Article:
ENSG00000111732

AICDA

−3.71025

0.055876

Activation-induced cytidine deaminase

ENSG00000164692

COL1A2

−3.75418

0.059895

Collagen, type I, alpha 2

ENSG00000105369

CD79A

−3.63713

0.069048

CD79a molecule

ENSG00000276775

IGHV4-4

−5.43537

0.069048

Immunoglobulin heavy variable 4-4

ENSG00000080573

COL5A3

−3.37399

0.090838

Collagen, type V, alpha 3

ENSG00000163518

FCRL4

−4.51056

0.090838

Fc receptor-like 4

ENSG00000196092

PAX5

−2.93710

0.093937

Paired box 5

ENSG00000177455

CD19

−3.44060

0.110361

CD19 molecule

ENSG00000136573

BLK

−3.67317

0.128424

BLK proto-oncogene, Src family tyrosine kinase

ENSG00000203963

C1orf141

−6.39692

0.130273

Chromosome 1 open reading frame 141

ENSG00000258752

RP11-356K23.1

−4.39265

0.130273

ENSG00000167483

FAM129C

−2.78386

0.148367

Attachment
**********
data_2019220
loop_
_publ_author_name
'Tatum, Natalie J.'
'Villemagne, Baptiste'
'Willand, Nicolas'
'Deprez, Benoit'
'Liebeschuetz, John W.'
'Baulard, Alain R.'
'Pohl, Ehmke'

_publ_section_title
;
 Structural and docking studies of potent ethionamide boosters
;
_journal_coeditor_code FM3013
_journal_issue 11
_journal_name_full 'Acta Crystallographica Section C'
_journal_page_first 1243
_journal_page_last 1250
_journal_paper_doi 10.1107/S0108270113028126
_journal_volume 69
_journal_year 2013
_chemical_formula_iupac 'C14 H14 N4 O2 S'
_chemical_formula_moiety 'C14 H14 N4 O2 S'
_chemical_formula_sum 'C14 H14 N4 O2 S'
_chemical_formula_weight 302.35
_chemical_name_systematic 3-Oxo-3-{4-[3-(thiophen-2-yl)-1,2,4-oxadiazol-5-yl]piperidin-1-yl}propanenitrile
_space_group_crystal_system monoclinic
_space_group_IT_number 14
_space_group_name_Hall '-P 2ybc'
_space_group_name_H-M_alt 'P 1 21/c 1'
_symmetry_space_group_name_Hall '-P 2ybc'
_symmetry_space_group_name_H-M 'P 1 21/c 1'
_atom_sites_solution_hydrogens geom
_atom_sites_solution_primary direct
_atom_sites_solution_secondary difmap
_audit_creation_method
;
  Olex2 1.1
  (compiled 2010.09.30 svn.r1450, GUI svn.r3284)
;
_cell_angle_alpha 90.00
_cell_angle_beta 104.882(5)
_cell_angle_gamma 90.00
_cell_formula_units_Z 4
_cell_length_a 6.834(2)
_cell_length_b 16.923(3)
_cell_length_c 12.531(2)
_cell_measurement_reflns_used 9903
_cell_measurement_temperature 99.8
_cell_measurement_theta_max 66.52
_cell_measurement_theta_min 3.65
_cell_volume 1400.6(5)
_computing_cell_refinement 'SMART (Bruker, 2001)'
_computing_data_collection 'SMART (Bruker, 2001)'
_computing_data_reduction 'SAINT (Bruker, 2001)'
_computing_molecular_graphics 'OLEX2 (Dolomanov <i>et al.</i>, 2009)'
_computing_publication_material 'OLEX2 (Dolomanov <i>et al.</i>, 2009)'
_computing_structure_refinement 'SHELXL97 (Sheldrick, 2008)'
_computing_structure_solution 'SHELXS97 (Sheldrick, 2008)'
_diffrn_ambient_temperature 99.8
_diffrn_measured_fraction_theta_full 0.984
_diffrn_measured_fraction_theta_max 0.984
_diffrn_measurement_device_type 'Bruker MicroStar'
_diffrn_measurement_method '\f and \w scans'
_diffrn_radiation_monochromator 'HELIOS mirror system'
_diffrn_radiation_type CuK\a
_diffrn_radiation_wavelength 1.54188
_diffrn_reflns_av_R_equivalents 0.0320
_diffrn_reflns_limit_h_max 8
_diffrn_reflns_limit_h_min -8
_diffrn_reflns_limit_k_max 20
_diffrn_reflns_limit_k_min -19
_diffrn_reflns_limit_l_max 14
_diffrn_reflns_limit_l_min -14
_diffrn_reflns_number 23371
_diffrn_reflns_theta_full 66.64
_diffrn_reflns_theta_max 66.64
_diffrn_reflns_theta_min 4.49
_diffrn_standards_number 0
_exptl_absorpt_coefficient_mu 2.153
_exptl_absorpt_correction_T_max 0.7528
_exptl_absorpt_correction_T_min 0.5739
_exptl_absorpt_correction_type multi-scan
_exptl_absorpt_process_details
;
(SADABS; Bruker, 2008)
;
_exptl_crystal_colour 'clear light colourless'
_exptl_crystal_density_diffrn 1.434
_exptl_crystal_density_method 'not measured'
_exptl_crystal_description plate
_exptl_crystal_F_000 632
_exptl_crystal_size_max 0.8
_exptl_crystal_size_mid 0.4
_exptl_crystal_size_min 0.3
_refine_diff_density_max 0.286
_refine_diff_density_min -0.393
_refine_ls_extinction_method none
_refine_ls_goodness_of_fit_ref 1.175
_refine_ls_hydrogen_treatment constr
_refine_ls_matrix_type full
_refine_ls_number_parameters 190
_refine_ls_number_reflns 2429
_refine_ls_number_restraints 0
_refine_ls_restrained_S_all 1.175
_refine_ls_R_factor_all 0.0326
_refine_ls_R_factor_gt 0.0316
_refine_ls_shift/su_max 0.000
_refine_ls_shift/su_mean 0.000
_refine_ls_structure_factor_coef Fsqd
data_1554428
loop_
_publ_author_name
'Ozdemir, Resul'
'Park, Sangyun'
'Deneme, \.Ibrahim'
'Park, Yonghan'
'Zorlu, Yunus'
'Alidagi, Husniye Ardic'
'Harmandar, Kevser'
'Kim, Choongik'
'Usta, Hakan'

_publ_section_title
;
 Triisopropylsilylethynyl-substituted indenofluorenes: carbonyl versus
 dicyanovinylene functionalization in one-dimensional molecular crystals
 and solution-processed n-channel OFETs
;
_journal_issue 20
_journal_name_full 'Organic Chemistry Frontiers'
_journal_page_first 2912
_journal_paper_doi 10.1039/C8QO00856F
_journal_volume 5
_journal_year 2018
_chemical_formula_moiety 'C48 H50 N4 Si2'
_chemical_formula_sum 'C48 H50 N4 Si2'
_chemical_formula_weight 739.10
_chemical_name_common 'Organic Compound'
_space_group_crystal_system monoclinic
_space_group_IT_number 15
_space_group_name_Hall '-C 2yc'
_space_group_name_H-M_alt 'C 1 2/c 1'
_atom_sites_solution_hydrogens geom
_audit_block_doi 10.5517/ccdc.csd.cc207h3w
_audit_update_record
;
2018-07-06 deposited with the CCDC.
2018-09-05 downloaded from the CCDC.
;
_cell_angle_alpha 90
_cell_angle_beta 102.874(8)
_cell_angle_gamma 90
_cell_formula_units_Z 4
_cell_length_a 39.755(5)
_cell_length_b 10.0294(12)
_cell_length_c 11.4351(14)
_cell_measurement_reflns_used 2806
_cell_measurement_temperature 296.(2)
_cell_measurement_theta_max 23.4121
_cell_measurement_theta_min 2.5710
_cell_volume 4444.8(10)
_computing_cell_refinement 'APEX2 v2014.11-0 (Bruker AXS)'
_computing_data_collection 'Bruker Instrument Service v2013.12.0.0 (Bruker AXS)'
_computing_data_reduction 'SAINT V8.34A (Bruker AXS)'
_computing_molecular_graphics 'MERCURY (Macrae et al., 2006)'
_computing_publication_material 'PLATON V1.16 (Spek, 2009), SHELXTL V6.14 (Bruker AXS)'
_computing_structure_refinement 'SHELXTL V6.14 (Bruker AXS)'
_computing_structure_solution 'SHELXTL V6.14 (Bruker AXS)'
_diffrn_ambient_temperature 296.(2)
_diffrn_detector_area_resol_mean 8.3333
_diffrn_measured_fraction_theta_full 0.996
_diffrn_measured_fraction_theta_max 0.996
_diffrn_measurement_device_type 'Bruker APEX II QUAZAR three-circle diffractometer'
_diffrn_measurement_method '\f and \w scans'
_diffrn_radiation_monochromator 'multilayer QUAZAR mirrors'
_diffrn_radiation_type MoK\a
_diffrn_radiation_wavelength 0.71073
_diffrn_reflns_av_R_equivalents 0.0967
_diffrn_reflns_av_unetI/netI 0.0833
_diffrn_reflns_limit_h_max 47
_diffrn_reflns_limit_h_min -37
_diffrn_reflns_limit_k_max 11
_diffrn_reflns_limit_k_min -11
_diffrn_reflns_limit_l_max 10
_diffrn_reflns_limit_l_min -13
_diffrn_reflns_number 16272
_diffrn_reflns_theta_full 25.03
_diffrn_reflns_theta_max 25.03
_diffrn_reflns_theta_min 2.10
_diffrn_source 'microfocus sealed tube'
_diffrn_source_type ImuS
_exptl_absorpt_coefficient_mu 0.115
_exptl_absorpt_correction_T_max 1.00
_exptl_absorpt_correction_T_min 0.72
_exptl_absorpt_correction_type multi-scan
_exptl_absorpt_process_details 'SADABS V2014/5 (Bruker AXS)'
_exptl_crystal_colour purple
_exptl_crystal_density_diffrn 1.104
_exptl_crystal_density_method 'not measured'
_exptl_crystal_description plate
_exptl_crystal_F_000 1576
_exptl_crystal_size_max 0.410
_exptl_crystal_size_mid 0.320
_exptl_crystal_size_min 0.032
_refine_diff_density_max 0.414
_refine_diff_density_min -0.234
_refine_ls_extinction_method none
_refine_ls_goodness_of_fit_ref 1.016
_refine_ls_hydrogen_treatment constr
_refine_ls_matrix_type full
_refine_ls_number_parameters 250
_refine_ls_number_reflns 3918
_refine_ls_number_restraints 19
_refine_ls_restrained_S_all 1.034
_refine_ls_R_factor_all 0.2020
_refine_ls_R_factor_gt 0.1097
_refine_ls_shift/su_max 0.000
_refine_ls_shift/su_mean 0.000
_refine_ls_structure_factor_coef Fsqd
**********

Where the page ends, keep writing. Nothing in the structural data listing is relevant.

Family with sequence similarity 129 member C

ENSG00000215218

UBE2QL1

−3.91473

0.149275

Ubiquitin conjugating enzyme E2Q family-like 1

ENSG00000050165

DKK3

−3.95056

0.186854

Dickkopf WNT signaling pathway inhibitor 3

ENSG00000132185

FCRLA

−3.11003

0.186854

Fc receptor-like A

ENSG00000183853

KIRREL

−5.37583

0.186854

Kin of IRRE like (drosophila)

ENSG00000117215

PLA2G2D

−2.60098

0.191201

Phospholipase A2 group IID

log 2 foldchange log2 (severe MPP/mild MPP), padj adjusted p value, Novel novel gene

Protein functional classification of differentially expressed genes between severe MPP and mild MPP was performed. As a result, the 48 differentially expressed genes were divided into 13 different classes of protein (Fig. 1b). The expression levels of genes classified as signaling molecule (CLEC5A, IL13, INHBA), transporter (ATP1B2), and transfer/carrier protein (APOL4) significantly increased in the severe MPP group comparing to the mild MPP group [see Additional file 6: Table S4]. On the other hand, genes in the categories of nucleic acid binding molecule (AICDA, PAX5, SPIB, TCF7), genes encodes defense/immunity protein (IL22RA2, CD79A), hydrase (PLA2G2D, HTRA3, AICDA), receptor (MS4A1, IL22RA2), and transcription factor (PAX5), were predominantly expressed in the mild MPP group. Among the cell adhesion molecules, FCER2 and FCRLB were up-regulated in the severe MPP group; FCRLA and FCRL4 were up-regulated in the mild MPP group.